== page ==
Fair Finance

In recent years, financial services have undergone a digital revolution, reshaping the way we spend, save and manage our money. Digital financial services offer an exciting catalyst for financial inclusion, with increased accessibility, more efficient and cheaper transactions, easier personal financial management, as well as promising opportunities for sustainability.

But new technologies, and the potential emergence of a cashless society, present new risks for consumers. These include scams, fraud, phishing, and data malpractice - and low-income women and rural populations are particularly vulnerable. Moreover, many consumers are shut out from the benefits of digital financial services, with 2.9 billion people still offline

We work with our Members, regulators, stakeholders and decision-makers at the highest level to ensure consumer protection keeps pace with transformations in financial services, in turn unlocking financial inclusion and protection for consumers across the world.


In 2022, we brought together our global Membership of 200+ consumer groups in over 100 countries to set out the actions needed to build fair digital finance for all, developing a Consumer Vision for Fair Digital Finance.

Together, we drew a vision for a digital financial marketplace that is inclusive, safe, data protected and private, and sustainable for everyone.

Building financial inclusion and resilience is vital for thriving communities and economies. We want digital finance products and services that help us alleviate poverty, avoid debt, create jobs, grow health and wealth and help us plan for the future in a sustainable way. Digital finance services can help in many ways. But it will take effort.

To maximise the benefits and prevent consumers being harmed, consumer associations, government, industry and civil society organisations must work together to create a fair, safe and sustainable marketplace for all.




All consumers deserve access to a fair digital finance marketplace. But in a survey of our Members across low-and middle-income countries, 45% reported that digital finance service policies in their country are unsatisfactory, and a further 45% called for ‘extensive improvements’. Only 6% considered the digital financial services regulatory framework in their country to be ‘good’.

To turn our Consumer Vision for Fair Digital Finance into action, Consumers International founded the Fair Digital Finance Accelerator.

Bringing together consumer advocates from over 60 countries and counting, the Accelerator is a unique and proactive community of practice of consumer associations in low- and middle-income countries

The Accelerator strengthens digital finance regulation and solutions, builds engagement with governments and stakeholders, and empowers consumer advocates to champion a safe, fair, and sustainable digital finance marketplace. Through the programme, Consumers International offers Members access to training, grants to support innovation and insight generation, and a global network of financial service consumer advocates and experts.

The Fair Digital Finance Accelerator is funded by the Bill & Melinda Gates Foundation, with support from the Consultative Group to Assist the Poor (CGAP).


Building the Consumer Voice for Digital Finance

The digital financial ecosystem has become increasingly complex, with new technologies like AI and blockchain, new actors like digital platforms and fintech companies, and new business models across payments, wealth management, lending, crowdfunding, capital markets and insurance services. Digital finance ecosystems are being built in economies around the world with very different characteristics, depending on whether the impetus for growth comes primarily from government intervention, from banks, technology or telecommunications players.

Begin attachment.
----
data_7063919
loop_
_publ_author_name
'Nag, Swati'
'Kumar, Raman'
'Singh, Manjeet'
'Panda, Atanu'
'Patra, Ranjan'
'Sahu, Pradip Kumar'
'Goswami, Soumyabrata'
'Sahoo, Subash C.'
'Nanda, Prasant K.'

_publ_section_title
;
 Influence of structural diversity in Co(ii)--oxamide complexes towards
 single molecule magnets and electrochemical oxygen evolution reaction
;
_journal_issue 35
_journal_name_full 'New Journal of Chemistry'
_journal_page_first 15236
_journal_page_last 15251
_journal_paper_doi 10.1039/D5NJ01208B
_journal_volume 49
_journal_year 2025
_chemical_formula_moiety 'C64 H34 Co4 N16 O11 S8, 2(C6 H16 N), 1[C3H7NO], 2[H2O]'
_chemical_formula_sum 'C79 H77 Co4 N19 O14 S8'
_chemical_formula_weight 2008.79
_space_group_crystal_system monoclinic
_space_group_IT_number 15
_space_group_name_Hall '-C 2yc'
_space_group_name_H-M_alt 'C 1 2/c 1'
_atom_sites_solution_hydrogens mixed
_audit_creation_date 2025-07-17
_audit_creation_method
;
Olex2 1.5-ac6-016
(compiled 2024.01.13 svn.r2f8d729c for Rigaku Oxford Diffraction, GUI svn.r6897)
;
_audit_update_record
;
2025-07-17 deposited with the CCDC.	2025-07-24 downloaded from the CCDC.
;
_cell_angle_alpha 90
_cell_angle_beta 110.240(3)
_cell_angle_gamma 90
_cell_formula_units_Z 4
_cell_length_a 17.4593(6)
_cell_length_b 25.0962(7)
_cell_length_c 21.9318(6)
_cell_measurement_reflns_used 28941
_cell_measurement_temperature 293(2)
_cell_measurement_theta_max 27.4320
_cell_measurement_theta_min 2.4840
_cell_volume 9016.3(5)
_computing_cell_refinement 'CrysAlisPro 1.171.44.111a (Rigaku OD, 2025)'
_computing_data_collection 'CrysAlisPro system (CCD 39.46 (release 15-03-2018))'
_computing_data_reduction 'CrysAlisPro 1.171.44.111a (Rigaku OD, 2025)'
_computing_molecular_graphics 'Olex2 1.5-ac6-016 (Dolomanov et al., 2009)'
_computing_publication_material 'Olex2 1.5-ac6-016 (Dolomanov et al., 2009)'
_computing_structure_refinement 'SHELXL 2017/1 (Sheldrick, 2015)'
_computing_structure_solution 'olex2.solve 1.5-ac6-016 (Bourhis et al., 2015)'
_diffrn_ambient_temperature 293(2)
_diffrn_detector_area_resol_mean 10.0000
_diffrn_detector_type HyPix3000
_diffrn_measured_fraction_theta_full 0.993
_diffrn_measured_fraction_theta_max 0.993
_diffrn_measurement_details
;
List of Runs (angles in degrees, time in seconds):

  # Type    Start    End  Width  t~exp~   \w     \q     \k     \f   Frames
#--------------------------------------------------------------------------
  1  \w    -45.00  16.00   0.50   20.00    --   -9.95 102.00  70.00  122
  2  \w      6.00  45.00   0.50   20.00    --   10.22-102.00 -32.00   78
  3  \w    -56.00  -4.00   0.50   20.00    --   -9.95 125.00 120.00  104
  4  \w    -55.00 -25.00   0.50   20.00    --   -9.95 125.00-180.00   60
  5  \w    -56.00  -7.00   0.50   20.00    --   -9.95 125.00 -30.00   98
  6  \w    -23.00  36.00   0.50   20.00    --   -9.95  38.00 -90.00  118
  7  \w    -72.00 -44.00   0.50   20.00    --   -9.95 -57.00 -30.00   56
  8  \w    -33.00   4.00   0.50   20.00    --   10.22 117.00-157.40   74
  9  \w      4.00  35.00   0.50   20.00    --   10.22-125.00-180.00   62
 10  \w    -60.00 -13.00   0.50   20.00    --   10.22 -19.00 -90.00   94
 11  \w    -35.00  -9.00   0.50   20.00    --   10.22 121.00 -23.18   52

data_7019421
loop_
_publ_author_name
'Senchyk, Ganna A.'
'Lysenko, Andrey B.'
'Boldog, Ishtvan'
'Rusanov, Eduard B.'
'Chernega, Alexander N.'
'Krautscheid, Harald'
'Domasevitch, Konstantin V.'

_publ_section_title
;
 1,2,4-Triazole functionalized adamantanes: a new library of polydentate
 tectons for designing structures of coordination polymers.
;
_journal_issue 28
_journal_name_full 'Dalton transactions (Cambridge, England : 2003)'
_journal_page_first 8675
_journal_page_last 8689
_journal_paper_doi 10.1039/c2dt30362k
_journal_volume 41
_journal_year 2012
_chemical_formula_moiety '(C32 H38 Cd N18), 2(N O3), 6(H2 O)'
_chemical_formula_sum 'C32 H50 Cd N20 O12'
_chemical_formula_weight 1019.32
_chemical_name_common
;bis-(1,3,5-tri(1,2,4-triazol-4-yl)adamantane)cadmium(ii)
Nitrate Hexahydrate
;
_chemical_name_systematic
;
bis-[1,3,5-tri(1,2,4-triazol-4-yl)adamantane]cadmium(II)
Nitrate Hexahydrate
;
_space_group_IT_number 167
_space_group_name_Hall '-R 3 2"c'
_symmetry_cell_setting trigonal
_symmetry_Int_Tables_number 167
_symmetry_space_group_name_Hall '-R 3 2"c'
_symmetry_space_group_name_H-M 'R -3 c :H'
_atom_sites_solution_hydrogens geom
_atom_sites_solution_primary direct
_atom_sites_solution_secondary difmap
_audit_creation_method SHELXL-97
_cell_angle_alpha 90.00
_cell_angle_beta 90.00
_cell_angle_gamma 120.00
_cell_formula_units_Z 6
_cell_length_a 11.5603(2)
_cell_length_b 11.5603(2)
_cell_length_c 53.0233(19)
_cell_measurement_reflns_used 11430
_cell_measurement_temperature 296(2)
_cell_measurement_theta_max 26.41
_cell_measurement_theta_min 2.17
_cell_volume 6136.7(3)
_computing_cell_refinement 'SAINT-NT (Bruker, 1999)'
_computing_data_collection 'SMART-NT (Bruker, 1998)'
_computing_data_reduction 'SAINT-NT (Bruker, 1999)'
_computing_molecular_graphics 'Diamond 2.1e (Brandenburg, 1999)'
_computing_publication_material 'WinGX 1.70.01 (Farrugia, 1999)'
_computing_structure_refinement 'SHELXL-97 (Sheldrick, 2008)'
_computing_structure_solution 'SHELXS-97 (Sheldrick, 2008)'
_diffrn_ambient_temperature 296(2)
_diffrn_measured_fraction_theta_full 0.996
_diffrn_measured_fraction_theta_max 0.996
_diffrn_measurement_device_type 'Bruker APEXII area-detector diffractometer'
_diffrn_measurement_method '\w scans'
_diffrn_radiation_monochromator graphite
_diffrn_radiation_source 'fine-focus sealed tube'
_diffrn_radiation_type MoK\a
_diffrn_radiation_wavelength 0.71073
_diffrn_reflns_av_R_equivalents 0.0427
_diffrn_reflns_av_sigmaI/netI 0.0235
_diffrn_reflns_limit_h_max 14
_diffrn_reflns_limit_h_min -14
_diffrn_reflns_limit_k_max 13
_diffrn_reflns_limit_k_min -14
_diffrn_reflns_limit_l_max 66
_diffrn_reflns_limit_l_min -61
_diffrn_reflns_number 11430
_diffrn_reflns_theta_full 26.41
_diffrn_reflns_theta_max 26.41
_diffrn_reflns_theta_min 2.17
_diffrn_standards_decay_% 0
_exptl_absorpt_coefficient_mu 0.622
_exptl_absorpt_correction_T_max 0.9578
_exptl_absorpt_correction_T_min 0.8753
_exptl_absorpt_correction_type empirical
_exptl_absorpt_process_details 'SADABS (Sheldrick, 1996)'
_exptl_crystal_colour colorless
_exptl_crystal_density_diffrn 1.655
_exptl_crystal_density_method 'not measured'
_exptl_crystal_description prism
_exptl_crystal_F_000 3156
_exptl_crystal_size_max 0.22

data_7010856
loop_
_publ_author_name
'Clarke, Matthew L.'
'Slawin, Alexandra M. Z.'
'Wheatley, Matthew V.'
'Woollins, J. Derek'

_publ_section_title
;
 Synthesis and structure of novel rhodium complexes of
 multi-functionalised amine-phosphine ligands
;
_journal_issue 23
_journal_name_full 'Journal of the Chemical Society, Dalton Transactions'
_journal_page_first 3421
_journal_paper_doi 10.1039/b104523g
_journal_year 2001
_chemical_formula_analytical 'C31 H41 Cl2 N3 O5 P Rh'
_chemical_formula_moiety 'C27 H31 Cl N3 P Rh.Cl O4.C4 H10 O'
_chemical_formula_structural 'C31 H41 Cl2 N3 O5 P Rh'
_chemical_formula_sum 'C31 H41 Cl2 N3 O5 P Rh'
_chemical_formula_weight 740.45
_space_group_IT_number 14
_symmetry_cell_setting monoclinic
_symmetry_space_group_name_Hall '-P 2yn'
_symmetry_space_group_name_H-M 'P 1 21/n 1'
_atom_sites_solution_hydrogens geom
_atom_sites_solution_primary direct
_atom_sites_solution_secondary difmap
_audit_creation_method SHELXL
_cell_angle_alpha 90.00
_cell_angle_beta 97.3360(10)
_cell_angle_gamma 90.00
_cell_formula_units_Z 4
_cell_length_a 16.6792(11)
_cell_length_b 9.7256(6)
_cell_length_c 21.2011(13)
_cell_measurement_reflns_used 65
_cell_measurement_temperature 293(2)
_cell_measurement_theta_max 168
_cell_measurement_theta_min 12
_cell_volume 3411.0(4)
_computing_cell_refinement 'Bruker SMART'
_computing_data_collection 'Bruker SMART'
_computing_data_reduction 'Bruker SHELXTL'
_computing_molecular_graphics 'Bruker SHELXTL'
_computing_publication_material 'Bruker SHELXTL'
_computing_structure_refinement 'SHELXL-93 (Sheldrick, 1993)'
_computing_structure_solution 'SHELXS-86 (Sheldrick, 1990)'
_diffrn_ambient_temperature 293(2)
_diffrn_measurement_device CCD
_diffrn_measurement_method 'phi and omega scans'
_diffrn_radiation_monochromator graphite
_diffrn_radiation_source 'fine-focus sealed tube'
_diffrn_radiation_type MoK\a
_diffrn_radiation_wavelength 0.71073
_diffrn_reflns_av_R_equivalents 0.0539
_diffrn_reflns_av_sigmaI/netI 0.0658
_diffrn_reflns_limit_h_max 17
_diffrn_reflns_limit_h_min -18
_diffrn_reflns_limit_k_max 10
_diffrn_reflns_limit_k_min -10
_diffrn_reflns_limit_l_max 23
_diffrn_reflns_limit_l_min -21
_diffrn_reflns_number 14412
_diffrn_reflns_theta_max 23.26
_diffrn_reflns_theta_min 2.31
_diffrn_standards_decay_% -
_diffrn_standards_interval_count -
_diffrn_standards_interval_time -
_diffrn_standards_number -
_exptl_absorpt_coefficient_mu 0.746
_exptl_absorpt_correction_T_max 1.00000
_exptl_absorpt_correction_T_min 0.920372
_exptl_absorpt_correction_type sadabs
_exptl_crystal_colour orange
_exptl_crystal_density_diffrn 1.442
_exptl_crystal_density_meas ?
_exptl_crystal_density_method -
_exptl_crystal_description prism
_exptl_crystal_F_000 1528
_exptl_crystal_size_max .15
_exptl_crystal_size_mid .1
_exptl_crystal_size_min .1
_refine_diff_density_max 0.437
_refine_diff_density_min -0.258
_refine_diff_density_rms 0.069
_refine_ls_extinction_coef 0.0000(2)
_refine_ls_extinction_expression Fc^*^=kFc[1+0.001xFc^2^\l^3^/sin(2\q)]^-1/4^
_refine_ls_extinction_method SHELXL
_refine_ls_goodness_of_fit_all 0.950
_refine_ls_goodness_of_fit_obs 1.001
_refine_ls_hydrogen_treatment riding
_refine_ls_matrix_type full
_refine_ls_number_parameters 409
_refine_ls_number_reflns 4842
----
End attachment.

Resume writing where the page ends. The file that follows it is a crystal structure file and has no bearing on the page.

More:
Consumer protection frameworks and systems have not kept up with these surging levels of complexity. They no longer work to inform, protect and empower consumers effectively. As a result, consumers are subject to significantly increased risks, such as fraud and scams, which then reduce consumer trust and stall progress. This is particularly the case for lower income consumers, women, and other categories of consumers with systemic vulnerabilities.

In all this, and exacerbating these issues, the voice of consumers, and in particular, the voice of vulnerable consumers is not being systemically accounted for as the market transforms. Consumer advocates worldwide share that only 20% are included in deliberations about design of new technologies in their country. This lack of voice means that risks for vulnerable consumers in digital finance are not effectively addressed or anticipated, and solutions are not effectively designed for the people they are intended to serve. The potential of digital finance to create wellbeing is being held back.

Building the Consumer Voice for Digital Finance is a dedicated multistakeholder initiative, supported by Mastercard Center for Inclusive Growth, to explore models of digital finance which improve protection and empowerment for vulnerable consumers; and elevate their voice as the digital financial system continues to be shaped.

The initiative will develop:

  • Insight on the latest trends and opportunities in consumer protection and empowerment for vulnerable consumers with best practice from select countries.
  • the best approaches to engage and support vulnerable consumers and unique perspectives from vulnerable consumers.
  • Recommendations on best practice in consumer protection and empowerment looking forward from the perspective of consumer advocacy for vulnerable consumers


We assess and take action on key areas of risk to consumers in digital finance.

Transparent digital finance

The digitalisation of financial services presents a unique chance to build better services for consumers. There is an opportunity for digital finance to help consumers take control of their financial lives. This will result in greater resilience for individuals and communities, and better outcomes for consumers.